Board ruling likely months away on challenge to Mono’s fill bylaw

December 2, 2015   ·   0 Comments

By Tabitha Wells

Ontario’s Normal Farm Practices Protection Board reserved decision last week on a challenge of the Town of Mono’s bylaw regulating landfills and suggested it will be at least two months before it delivers a ruling.

The hearing, which ran all last week in Mono’s council chambers, was sought by Douglas Cox, a farmer who contends the bylaw regulating landfills is restricting his ability to farm properly.

The issue arose last March, when Mr. Cox applied to bring fill in to his farm, but was asked to come back with more information on his request.

He never returned to Council but did make an application to the Board established by the Farming and Food Production Protection Act, 1998, to resolve disputes regarding agricultural operations and to determine what constitutes a normal farm practice.

In performing that function, the board seeks to achieve the stated goal of the legislature in balancing the needs of the agricultural community with provincial health, safety and environ- mental concerns.

At the end of the hearing, the chair of the three-member board indicated they might not meet their 60-day target for delivering a decision because they had such a heavy schedule of hearings just now, all dealing with similar fill applications. One Mono resident who was present throughout the hearings told the Citizen Wednesday that Town lawyer Jeffrey Wilker’s “best line at the hearing was, ‘This is just an end run by a commercial fill dumping business to get around the lawful bylaws of the municipality, and the farmer and the Farm Practices Board are just being used by business to that end.’”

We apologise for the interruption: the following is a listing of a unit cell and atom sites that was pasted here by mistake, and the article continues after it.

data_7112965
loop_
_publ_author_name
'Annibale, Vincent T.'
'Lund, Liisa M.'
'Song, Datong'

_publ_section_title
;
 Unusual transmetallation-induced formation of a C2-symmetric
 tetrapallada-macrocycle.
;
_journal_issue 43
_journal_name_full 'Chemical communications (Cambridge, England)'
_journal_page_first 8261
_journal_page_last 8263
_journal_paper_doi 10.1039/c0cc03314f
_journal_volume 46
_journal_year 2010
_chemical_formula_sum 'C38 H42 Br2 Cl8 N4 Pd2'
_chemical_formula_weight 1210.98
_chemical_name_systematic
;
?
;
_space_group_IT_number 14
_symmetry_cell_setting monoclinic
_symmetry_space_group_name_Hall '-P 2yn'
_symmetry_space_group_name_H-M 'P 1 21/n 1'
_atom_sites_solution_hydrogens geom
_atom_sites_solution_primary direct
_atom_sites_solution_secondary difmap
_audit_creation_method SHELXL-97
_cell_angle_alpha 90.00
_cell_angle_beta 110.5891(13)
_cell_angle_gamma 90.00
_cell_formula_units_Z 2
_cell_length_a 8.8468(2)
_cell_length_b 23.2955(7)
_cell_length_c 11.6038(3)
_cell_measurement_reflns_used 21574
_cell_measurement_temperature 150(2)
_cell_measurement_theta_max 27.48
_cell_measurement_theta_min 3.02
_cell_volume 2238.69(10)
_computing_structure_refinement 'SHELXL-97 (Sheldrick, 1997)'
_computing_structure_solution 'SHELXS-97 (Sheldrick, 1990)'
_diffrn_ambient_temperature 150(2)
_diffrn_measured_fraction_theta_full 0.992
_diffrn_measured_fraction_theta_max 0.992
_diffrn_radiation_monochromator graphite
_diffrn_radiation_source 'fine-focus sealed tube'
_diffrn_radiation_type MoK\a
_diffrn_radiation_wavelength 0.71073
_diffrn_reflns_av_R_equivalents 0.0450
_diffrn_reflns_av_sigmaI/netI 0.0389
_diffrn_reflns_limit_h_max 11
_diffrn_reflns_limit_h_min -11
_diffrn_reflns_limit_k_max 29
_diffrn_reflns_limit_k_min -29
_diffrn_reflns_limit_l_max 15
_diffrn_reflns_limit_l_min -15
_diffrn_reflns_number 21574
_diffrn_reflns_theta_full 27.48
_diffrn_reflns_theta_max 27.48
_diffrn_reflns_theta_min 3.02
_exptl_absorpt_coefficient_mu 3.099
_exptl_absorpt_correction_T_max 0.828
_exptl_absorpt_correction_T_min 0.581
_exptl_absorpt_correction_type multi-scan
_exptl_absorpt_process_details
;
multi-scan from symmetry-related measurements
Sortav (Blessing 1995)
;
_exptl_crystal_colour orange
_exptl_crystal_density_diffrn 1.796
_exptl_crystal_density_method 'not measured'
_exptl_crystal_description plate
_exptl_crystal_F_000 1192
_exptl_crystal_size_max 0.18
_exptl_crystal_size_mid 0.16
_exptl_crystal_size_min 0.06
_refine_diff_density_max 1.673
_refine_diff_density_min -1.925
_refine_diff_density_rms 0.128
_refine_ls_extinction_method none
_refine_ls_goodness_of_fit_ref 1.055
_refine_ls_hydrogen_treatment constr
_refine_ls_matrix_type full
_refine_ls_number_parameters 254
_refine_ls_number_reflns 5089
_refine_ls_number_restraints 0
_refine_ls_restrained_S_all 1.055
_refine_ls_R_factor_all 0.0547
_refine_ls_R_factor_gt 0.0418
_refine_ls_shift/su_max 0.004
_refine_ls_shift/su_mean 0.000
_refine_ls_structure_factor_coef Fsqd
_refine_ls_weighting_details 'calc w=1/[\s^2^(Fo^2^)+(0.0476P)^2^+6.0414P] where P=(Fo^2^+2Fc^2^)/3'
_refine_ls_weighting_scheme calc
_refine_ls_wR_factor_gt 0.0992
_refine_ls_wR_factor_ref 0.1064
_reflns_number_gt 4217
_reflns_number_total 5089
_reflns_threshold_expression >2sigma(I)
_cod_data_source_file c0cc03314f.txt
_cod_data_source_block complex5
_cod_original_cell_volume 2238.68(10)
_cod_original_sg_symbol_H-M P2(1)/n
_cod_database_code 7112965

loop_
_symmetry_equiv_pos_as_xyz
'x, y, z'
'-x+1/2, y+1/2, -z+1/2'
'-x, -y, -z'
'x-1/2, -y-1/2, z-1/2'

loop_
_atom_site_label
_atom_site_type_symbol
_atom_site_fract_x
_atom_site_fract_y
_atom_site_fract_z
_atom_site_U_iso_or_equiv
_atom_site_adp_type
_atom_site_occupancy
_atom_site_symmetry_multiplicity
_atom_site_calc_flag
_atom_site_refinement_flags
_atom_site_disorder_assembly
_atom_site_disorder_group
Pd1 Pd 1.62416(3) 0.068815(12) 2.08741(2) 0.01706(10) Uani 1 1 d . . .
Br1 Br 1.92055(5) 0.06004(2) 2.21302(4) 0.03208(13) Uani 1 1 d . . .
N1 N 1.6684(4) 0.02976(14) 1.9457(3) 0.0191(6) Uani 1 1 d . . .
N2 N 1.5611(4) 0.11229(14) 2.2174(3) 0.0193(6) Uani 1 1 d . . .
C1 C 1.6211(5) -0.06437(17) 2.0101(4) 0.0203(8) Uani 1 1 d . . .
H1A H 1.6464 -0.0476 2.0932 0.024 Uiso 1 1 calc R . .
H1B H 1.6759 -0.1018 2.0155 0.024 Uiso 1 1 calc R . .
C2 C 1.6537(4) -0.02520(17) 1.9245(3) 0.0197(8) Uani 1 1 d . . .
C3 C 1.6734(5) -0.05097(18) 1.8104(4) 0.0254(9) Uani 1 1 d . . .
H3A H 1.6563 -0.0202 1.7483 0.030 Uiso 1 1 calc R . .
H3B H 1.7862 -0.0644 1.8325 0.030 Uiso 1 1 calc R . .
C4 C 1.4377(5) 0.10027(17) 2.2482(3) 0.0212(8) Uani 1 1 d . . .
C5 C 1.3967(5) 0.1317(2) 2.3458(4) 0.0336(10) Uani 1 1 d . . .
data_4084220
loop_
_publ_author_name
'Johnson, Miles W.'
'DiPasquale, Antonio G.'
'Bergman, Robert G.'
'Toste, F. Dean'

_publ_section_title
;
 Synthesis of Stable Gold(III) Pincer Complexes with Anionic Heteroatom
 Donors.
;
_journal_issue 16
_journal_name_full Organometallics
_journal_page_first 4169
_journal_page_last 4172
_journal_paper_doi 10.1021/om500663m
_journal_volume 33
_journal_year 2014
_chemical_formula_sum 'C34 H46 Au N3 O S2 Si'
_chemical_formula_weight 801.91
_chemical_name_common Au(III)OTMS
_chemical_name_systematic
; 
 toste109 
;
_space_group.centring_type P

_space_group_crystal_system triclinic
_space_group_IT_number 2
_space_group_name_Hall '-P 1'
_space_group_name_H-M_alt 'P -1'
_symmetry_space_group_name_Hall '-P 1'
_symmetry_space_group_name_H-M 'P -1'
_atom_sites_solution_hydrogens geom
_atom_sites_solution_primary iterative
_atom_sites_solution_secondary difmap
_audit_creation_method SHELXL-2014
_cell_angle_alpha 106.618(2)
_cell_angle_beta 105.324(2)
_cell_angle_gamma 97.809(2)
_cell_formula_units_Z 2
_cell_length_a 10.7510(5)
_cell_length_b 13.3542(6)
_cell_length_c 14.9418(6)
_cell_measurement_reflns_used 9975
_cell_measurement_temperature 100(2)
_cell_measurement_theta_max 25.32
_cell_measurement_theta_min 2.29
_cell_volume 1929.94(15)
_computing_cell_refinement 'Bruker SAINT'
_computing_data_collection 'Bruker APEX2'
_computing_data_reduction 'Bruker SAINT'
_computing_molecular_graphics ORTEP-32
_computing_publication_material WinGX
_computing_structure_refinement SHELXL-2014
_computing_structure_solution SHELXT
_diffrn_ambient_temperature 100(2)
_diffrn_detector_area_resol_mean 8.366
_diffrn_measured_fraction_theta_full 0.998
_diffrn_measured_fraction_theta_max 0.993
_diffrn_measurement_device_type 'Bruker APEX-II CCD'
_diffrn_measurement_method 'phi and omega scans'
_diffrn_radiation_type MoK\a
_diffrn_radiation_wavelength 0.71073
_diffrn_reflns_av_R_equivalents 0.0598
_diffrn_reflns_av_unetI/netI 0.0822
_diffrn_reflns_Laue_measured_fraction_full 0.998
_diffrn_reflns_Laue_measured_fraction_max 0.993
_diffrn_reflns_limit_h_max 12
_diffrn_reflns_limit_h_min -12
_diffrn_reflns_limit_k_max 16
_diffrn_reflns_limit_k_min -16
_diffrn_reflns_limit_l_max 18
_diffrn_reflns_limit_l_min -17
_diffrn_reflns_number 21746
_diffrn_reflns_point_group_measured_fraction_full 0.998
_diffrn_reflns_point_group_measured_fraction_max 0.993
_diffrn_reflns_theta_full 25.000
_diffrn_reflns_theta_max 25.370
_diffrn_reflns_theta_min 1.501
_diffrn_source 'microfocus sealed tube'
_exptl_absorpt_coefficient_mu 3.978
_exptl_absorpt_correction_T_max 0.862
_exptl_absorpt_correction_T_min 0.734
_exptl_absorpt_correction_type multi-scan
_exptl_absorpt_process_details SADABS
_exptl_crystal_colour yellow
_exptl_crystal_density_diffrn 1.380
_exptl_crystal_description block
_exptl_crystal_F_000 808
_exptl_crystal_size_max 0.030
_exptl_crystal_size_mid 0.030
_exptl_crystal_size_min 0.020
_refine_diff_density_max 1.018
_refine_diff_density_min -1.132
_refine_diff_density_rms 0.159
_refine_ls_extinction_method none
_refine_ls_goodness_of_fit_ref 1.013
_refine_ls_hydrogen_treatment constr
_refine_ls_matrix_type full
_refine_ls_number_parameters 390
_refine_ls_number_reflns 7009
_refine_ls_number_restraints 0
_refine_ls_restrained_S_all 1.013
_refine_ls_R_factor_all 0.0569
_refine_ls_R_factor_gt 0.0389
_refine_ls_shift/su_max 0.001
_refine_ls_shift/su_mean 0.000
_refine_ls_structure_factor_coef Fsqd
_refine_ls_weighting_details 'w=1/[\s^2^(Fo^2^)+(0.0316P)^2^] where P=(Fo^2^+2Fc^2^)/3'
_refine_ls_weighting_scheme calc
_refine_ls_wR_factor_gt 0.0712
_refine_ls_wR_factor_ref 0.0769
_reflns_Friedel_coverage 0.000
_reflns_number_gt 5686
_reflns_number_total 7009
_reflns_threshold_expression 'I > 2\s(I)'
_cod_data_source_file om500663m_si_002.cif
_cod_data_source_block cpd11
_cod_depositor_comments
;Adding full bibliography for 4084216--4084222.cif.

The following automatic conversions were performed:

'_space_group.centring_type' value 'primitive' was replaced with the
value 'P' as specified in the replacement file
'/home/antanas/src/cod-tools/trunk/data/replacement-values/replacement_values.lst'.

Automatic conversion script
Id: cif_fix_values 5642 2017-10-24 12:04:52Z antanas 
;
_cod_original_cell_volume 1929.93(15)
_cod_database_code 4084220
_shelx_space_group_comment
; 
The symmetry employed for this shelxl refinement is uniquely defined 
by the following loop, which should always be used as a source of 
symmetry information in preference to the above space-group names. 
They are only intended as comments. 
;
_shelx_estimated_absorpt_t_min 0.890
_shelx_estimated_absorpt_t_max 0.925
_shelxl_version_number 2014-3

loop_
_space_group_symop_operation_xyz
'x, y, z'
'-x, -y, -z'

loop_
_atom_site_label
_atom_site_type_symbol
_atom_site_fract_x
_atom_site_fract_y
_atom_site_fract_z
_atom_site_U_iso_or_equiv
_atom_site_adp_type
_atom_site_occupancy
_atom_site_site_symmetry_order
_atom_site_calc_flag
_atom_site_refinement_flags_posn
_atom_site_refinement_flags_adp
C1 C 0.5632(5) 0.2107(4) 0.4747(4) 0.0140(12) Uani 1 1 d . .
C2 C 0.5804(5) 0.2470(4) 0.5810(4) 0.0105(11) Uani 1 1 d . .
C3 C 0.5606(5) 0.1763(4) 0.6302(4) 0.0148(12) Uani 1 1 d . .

The resident said that in the end, “It was quite the week in the Mono Council chambers. The Board was offered, at local expense, a thorough introduction to Ontario land-use planning, the Planning and Municipal Acts and their caselaw precedents, as they relate to applications for development activities, to standard municipal cost recovery, and to applications for permits under municipal site-alteration by-laws.”

He said the bylaw was, “of course, adopted to implement the Ministry of Environment’s Best Management Practices (BMP) for Soil Management in Ontario. The bylaw requires conformity with the provincial BMP.

Recalling that the applicant’s original submission was a one-page map with an attendant legend, the resident remarked, “Even by the last day of the hearing, the evidence of three professional engineers was in confusion and contradiction about how to read the map, with no evidence offered by the person responsible for the map and legend.”

The estimated cost of the week-long hearing for the Board and municipality, was entered into evidence as $100,000, independent on the private costs of party interventions.

Noting that the Ontario Municipal Board routinely invokes its power to refuse a hearings on the grounds of frivolity, vexation or prematurity, the resident suggested that the Farm Practices board “needs to learn this lesson, to avoid being repetitively ‘used’ by the fill-dumping industry to end-run normal community practices,” adding that the same could be said of Mr. Cox.

“In the end, it was clear to the well-connected audience, that the proponent’s project failed on both ‘process’ and ‘merit,’ and was jaw-droppingly premature.”

He predicted that in the circumstances the board’s decision will be the subject of judicial review by Ontario’s Divisional Court.

The resident’s final comment: “All of this flies in the face of the overriding principle of ‘user pay.’

The major ‘user’ here is the GTA developer who is disposing of development waste without bearing the cost. The secondary ‘user’ is the fill-disposal industry. To have it portrayed in the local arena that the ‘proponent’ and the ‘user’ is the farmer does a great disservice to the farmer.”

Witnesses for the applicant at the Mono hearing included Mr. Cox, Robert Lachetta of Soilcan, a contractor wanting to bring fill to the Cox farm, and Keith Wilson, whose firm is rehabilitating a pit in New Tecumseth.
For the Town, witnesses included Mono Planning Director Mark Early, Gord Feniak of Burnside, agrologist Rob Stovel and local residents Marvin Stevenson and Carmela Marshall.

Mr. Early estimated attendance at the hearing by members of the public at between 20 and 30 each day.

Readers Comments (0)

Please note: Comment moderation is enabled and may delay your comment. There is no need to resubmit your comment.